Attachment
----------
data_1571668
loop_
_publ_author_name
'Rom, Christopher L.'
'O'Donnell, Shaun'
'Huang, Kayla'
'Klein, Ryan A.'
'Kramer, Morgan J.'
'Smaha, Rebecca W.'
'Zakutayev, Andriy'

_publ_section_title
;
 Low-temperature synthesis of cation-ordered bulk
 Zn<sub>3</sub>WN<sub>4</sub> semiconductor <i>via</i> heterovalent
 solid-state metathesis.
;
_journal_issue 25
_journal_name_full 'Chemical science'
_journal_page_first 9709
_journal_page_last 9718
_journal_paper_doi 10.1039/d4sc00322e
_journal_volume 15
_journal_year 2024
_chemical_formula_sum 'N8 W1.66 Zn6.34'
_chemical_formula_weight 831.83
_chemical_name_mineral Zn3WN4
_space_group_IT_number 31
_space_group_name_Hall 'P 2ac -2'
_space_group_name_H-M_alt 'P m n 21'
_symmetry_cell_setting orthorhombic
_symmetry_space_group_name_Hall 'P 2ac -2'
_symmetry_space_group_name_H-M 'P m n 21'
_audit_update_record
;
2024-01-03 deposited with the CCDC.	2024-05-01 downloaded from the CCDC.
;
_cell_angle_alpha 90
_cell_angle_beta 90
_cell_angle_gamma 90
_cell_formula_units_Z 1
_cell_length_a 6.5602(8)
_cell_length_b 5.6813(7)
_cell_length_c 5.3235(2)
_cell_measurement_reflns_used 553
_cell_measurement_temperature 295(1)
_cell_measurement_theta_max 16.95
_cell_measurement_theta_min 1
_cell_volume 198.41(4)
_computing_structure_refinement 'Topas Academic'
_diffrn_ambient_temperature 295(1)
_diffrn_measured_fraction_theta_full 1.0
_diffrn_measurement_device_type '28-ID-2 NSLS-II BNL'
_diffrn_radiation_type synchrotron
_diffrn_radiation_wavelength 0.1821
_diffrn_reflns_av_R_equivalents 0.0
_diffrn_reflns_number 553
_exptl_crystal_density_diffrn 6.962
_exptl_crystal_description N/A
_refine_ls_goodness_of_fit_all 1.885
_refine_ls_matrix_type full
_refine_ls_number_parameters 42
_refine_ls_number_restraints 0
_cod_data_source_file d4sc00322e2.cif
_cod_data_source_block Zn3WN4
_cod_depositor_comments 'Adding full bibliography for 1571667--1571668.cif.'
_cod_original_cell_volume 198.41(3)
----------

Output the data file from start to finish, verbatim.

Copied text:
data_1571668
loop_
_publ_author_name
'Rom, Christopher L.'
'O'Donnell, Shaun'
'Huang, Kayla'
'Klein, Ryan A.'
'Kramer, Morgan J.'
'Smaha, Rebecca W.'
'Zakutayev, Andriy'

_publ_section_title
;
 Low-temperature synthesis of cation-ordered bulk
 Zn<sub>3</sub>WN<sub>4</sub> semiconductor <i>via</i> heterovalent
 solid-state metathesis.
;
_journal_issue 25
_journal_name_full 'Chemical science'
_journal_page_first 9709
_journal_page_last 9718
_journal_paper_doi 10.1039/d4sc00322e
_journal_volume 15
_journal_year 2024
_chemical_formula_sum 'N8 W1.66 Zn6.34'
_chemical_formula_weight 831.83
_chemical_name_mineral Zn3WN4
_space_group_IT_number 31
_space_group_name_Hall 'P 2ac -2'
_space_group_name_H-M_alt 'P m n 21'
_symmetry_cell_setting orthorhombic
_symmetry_space_group_name_Hall 'P 2ac -2'
_symmetry_space_group_name_H-M 'P m n 21'
_audit_update_record
;
2024-01-03 deposited with the CCDC.	2024-05-01 downloaded from the CCDC.
;
_cell_angle_alpha 90
_cell_angle_beta 90
_cell_angle_gamma 90
_cell_formula_units_Z 1
_cell_length_a 6.5602(8)
_cell_length_b 5.6813(7)
_cell_length_c 5.3235(2)
_cell_measurement_reflns_used 553
_cell_measurement_temperature 295(1)
_cell_measurement_theta_max 16.95
_cell_measurement_theta_min 1
_cell_volume 198.41(4)
_computing_structure_refinement 'Topas Academic'
_diffrn_ambient_temperature 295(1)
_diffrn_measured_fraction_theta_full 1.0
_diffrn_measurement_device_type '28-ID-2 NSLS-II BNL'
_diffrn_radiation_type synchrotron
_diffrn_radiation_wavelength 0.1821
_diffrn_reflns_av_R_equivalents 0.0
_diffrn_reflns_number 553
_exptl_crystal_density_diffrn 6.962
_exptl_crystal_description N/A
_refine_ls_goodness_of_fit_all 1.885
_refine_ls_matrix_type full
_refine_ls_number_parameters 42
_refine_ls_number_restraints 0
_cod_data_source_file d4sc00322e2.cif
_cod_data_source_block Zn3WN4
_cod_depositor_comments 'Adding full bibliography for 1571667--1571668.cif.'
_cod_original_cell_volume 198.41(3)